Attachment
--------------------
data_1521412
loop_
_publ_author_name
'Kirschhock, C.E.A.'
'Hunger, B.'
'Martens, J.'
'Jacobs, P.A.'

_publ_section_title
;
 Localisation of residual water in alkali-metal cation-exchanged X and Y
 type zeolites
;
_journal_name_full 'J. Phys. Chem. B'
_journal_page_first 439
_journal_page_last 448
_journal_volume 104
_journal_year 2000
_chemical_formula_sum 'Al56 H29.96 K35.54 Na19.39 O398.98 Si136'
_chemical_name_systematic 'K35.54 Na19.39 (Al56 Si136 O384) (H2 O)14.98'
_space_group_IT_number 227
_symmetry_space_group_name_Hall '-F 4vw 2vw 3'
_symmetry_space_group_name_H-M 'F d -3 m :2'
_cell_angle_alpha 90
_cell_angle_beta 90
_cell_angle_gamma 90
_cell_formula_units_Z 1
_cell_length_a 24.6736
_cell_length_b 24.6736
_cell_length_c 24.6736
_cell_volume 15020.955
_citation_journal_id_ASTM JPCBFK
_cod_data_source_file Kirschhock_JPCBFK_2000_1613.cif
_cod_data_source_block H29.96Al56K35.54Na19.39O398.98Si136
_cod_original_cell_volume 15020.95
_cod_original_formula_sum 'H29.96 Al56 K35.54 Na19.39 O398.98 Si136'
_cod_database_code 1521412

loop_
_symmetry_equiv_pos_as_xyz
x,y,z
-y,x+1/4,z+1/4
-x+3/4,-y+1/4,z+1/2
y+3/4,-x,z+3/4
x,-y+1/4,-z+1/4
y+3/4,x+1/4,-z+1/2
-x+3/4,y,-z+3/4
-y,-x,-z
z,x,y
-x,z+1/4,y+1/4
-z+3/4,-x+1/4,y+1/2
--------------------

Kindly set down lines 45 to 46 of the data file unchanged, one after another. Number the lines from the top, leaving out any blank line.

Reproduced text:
-x+3/4,y,-z+3/4
-y,-x,-z